Published On: Fri, Oct 6th, 2023
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Russian journalist who protested Ukraine invasion on live TV is sentenced to over 8 years in prison, in absentia

A journalist known for protesting the invasion of Ukraine during an evening broadcast on Russian state-owned television was sentenced to over 8 years in prison for her activism efforts, a Moscow court announced Wednesday.

Marina Ovsyannikova made headlines last year when she walked onto the set of Russia’s Channel One with a sign that said “No war” and “They are lying to you here.” She was sentenced in absentia on Wednesday to 8 years and 6 months in a Russian penal colony, a statement released by the Moscow prosecutor’s office said.

The Basmanny District Court in Moscow charged Ovsyannikova for spreading false information about the Russian army during a demonstration she staged last year about the war in Ukraine, unrelated to her on-air protest.

Ovsyannikova, who is living in France under political asylum, called the charges “absurd and politically motivated.”

“I do not admit my guilt and I don’t go back on a single word,” said Ovsyannikova in a statement addressed to the court on Telegram. “I have made a very difficult, but the only correct moral choice in my life and have already paid a fairly high price for it.”

On a live stream by the channel Zhivoy Gvozd on Thursday, Ovsyannikova said the false information charge refers to a protest she staged on a river embankment opposite the Kremlin last year. She held a sign stating that 352 children had died in Ukraine, information she said was posted on the UN’s website, and could be looked at by any Russian citizen.

“Russian courts call this information about the number of children killed fake because it is not posted on the website of the Ministry of Defense. Therefore, criminal charges were brought against me,” said Ovsyannikova on the live stream.

Ovsyannikova may have been referring to a UN General Assembly session on Ukraine in February 2022, where it was announced that 352 Ukrainian civilians, including 16 children, had been killed. In August this year, the UN confirmed that at least 9,444 civilians have been killed in the Ukraine conflict, including 545 children.

On the live stream, the 45-year-old activist said that she is living in France under political asylum after fleeing house arrest in Russia with her 11-year-old daughter last year. She said she’s had a difficult time trying to find housing and work for the past six months.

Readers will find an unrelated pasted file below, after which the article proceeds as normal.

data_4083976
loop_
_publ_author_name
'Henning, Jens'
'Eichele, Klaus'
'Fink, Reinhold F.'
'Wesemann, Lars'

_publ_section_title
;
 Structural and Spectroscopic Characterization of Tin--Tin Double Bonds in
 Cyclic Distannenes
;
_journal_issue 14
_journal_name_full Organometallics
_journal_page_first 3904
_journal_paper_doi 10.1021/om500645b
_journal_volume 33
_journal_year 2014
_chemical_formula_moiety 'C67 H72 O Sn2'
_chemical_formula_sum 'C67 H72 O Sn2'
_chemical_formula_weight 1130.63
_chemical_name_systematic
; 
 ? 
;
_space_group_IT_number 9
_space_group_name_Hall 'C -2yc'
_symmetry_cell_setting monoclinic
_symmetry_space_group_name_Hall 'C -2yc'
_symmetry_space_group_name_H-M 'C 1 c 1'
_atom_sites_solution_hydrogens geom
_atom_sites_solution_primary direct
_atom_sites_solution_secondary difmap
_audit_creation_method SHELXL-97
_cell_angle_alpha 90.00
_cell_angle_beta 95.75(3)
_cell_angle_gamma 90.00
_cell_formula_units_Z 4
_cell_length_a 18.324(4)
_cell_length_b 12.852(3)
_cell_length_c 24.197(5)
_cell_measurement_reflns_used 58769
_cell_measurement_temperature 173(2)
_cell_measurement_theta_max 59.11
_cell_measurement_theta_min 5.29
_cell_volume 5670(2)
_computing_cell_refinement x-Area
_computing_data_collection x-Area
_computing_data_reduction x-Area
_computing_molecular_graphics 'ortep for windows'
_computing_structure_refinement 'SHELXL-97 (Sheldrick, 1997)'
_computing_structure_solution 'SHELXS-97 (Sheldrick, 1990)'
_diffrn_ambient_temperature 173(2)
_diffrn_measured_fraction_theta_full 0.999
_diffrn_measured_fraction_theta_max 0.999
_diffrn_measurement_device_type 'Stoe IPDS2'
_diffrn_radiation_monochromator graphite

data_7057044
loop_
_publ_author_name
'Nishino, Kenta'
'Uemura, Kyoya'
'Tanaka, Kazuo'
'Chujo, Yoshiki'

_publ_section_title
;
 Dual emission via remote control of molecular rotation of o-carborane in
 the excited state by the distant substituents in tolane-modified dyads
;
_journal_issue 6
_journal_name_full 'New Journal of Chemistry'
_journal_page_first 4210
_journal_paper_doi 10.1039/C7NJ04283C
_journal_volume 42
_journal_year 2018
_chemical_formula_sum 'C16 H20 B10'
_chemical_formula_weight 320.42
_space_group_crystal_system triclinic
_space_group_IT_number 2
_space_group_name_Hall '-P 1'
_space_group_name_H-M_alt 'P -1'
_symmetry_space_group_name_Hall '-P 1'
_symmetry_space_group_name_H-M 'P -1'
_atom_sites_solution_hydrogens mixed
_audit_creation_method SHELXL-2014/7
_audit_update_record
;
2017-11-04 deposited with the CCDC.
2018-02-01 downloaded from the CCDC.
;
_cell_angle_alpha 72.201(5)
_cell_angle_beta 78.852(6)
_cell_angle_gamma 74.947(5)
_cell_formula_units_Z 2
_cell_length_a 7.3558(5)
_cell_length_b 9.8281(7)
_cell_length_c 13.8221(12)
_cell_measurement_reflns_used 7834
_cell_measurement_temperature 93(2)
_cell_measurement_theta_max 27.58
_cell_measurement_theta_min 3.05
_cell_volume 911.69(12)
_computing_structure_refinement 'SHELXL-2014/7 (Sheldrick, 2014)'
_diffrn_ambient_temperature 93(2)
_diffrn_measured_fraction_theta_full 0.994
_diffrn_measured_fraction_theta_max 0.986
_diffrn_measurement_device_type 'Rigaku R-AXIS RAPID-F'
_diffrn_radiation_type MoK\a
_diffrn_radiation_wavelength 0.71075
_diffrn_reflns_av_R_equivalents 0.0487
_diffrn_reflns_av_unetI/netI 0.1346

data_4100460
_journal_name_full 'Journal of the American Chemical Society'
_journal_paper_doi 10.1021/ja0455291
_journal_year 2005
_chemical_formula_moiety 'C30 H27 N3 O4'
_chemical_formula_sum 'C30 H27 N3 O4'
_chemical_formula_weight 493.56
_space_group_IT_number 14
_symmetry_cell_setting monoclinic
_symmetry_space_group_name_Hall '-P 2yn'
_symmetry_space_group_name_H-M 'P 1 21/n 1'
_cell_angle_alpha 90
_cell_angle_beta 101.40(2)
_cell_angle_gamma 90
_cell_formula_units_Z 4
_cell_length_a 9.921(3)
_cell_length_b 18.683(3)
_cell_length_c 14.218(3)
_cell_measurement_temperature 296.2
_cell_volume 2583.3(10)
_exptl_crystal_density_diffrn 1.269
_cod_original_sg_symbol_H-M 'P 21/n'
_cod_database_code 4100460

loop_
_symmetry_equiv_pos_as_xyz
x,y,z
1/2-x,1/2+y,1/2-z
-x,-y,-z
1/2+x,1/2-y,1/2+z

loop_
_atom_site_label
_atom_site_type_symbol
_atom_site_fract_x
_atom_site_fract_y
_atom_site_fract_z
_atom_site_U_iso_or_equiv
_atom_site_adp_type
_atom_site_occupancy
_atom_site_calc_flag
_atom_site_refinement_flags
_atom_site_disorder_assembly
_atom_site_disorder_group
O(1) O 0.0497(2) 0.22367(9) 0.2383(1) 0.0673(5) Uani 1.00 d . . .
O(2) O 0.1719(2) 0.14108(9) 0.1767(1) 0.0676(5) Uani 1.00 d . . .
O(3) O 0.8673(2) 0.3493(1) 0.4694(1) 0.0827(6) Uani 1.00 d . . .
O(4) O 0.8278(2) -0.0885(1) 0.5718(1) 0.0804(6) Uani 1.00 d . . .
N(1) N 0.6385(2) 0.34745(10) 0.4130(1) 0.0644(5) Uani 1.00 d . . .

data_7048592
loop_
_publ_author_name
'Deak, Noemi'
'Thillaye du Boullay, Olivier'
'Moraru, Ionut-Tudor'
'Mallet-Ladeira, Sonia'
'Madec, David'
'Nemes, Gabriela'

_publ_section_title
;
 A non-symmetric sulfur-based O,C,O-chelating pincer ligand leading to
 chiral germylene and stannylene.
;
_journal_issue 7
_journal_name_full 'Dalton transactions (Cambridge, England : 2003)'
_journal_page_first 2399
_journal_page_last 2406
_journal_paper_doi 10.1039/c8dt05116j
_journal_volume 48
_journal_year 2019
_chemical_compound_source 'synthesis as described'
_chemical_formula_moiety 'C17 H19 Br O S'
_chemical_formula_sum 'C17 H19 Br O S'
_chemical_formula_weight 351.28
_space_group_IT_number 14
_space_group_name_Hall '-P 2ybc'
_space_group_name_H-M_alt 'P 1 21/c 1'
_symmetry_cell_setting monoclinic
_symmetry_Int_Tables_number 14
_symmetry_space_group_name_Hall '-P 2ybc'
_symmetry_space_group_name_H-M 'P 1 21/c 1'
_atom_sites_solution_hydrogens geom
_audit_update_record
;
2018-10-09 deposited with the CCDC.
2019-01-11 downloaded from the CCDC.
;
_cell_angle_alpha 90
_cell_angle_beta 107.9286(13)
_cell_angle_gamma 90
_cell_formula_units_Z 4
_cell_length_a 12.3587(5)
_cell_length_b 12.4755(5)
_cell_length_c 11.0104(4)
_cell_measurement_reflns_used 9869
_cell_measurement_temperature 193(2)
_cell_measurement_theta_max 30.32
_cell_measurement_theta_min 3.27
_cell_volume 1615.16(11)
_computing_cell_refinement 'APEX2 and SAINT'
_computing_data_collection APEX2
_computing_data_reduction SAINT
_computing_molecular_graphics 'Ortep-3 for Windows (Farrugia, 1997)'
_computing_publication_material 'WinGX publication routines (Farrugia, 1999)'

“When you have an emergency emigration, you flee Russia with one suitcase,” Ovsyannikova said. “Everything that I had in Russia was taken away from me. And, so, living in France without money, without work, and without documents is quite a difficult test.”

Ovsyannikova was hired in November at German newspaper WELT. She said she left after 3 months, and was told to look for a bigger publication to provide her with the necessary security. WELT confirmed that Ovsyannikova’s contract had expired, but did not comment on the circumstances of her departure.

“We continue to have the greatest respect for Ms. Ovsyannikova’s courage and courage and wish her all the best,” said a spokesperson from WELT.

In a news release Wednesday, France’s Ministry for Europe and Foreign Affairs denounced Ovsyannikova’s sentencing and commended her activism efforts.

“France is very concerned by the intensification of the campaign of repression carried out by the Russian authorities against voices critical of the government and its war of aggression against Ukraine,” the statement said.

According to the court sentencing, Ovsyannikova is on the international wanted list in Russia. She has been fined and interrogated multiple times for her activism efforts. After her on-air protest, she was interrogated for more than 14 hours and fined 30,000 rubles for “hooliganism.”

On the Zhivoy Gvozd livestream, Ovsyannikova said members of her family, including her mother and 18-year-old son, testified against her in court. Her ex-husband, who she said is an employee on the RussiaToday TV channel, filed a lawsuit against her to deprive her of parental rights.

Russian journalist Marina Ovsyannikova and executive director of Reporters Without Borders Christophe Deloire
Russian journalist Marina Ovsyannikova and executive director of Reporters Without Borders (RSF) Christophe Deloire give a press conference at RSF in Paris on Feb. 10.Joel Saget / AFP via Getty Images file

The Russian correctional colonies where Ovsyannikova would serve her sentence have been associated with multiple human rights abuses, including overcrowding, abuse by guards, and inadequate health care access. WNBA Basketball star Brittney Griner served a 10-month term in a Russian penal colony and described the experience as “unfathomable.”

According to a statement by the Moscow Prosecutor’s office, Ovsyannikova would also be deprived of her right to use the internet and other telecommunication networks for 4 years.

Only 0.25 percent of all cases sent through the Russian judicial system ended with not guilty verdicts, according to the Independent.

Ovsyannikova that she believes the decision to flee house arrest was the right one, despite the high price she has paid by living in exile.

“To remain silent at that moment meant to be complicit in this crime,” Ovsyannikova said on the livestream.

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